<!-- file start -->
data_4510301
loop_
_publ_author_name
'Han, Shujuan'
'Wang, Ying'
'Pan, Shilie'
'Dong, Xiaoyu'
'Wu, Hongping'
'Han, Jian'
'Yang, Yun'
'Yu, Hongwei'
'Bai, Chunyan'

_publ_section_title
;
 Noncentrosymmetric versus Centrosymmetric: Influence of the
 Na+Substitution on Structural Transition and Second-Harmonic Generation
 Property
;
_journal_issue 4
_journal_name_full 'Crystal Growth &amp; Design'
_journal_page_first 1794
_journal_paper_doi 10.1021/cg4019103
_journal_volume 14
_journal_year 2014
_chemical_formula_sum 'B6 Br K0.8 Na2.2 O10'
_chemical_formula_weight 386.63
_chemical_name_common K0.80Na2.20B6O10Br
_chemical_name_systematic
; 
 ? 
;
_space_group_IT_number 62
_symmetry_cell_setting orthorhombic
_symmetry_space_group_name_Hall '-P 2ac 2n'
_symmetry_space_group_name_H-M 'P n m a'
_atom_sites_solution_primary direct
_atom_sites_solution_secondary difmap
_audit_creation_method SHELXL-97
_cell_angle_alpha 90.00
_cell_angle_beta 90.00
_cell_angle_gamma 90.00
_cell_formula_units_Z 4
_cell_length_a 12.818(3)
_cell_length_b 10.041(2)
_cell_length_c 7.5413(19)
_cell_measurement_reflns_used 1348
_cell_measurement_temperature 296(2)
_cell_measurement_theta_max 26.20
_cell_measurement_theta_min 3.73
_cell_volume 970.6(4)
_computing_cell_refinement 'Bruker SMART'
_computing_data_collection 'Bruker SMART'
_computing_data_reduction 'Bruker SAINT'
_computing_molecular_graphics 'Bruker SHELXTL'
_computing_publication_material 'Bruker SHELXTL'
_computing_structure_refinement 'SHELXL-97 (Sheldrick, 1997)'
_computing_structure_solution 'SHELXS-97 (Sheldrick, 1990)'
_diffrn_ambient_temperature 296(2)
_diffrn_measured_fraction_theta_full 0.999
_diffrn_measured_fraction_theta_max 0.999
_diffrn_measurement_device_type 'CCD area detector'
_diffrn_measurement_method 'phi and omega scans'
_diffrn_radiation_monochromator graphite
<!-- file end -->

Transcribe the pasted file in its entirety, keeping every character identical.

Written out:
data_4510301
loop_
_publ_author_name
'Han, Shujuan'
'Wang, Ying'
'Pan, Shilie'
'Dong, Xiaoyu'
'Wu, Hongping'
'Han, Jian'
'Yang, Yun'
'Yu, Hongwei'
'Bai, Chunyan'

_publ_section_title
;
 Noncentrosymmetric versus Centrosymmetric: Influence of the
 Na+Substitution on Structural Transition and Second-Harmonic Generation
 Property
;
_journal_issue 4
_journal_name_full 'Crystal Growth &amp; Design'
_journal_page_first 1794
_journal_paper_doi 10.1021/cg4019103
_journal_volume 14
_journal_year 2014
_chemical_formula_sum 'B6 Br K0.8 Na2.2 O10'
_chemical_formula_weight 386.63
_chemical_name_common K0.80Na2.20B6O10Br
_chemical_name_systematic
; 
 ? 
;
_space_group_IT_number 62
_symmetry_cell_setting orthorhombic
_symmetry_space_group_name_Hall '-P 2ac 2n'
_symmetry_space_group_name_H-M 'P n m a'
_atom_sites_solution_primary direct
_atom_sites_solution_secondary difmap
_audit_creation_method SHELXL-97
_cell_angle_alpha 90.00
_cell_angle_beta 90.00
_cell_angle_gamma 90.00
_cell_formula_units_Z 4
_cell_length_a 12.818(3)
_cell_length_b 10.041(2)
_cell_length_c 7.5413(19)
_cell_measurement_reflns_used 1348
_cell_measurement_temperature 296(2)
_cell_measurement_theta_max 26.20
_cell_measurement_theta_min 3.73
_cell_volume 970.6(4)
_computing_cell_refinement 'Bruker SMART'
_computing_data_collection 'Bruker SMART'
_computing_data_reduction 'Bruker SAINT'
_computing_molecular_graphics 'Bruker SHELXTL'
_computing_publication_material 'Bruker SHELXTL'
_computing_structure_refinement 'SHELXL-97 (Sheldrick, 1997)'
_computing_structure_solution 'SHELXS-97 (Sheldrick, 1990)'
_diffrn_ambient_temperature 296(2)
_diffrn_measured_fraction_theta_full 0.999
_diffrn_measured_fraction_theta_max 0.999
_diffrn_measurement_device_type 'CCD area detector'
_diffrn_measurement_method 'phi and omega scans'
_diffrn_radiation_monochromator graphite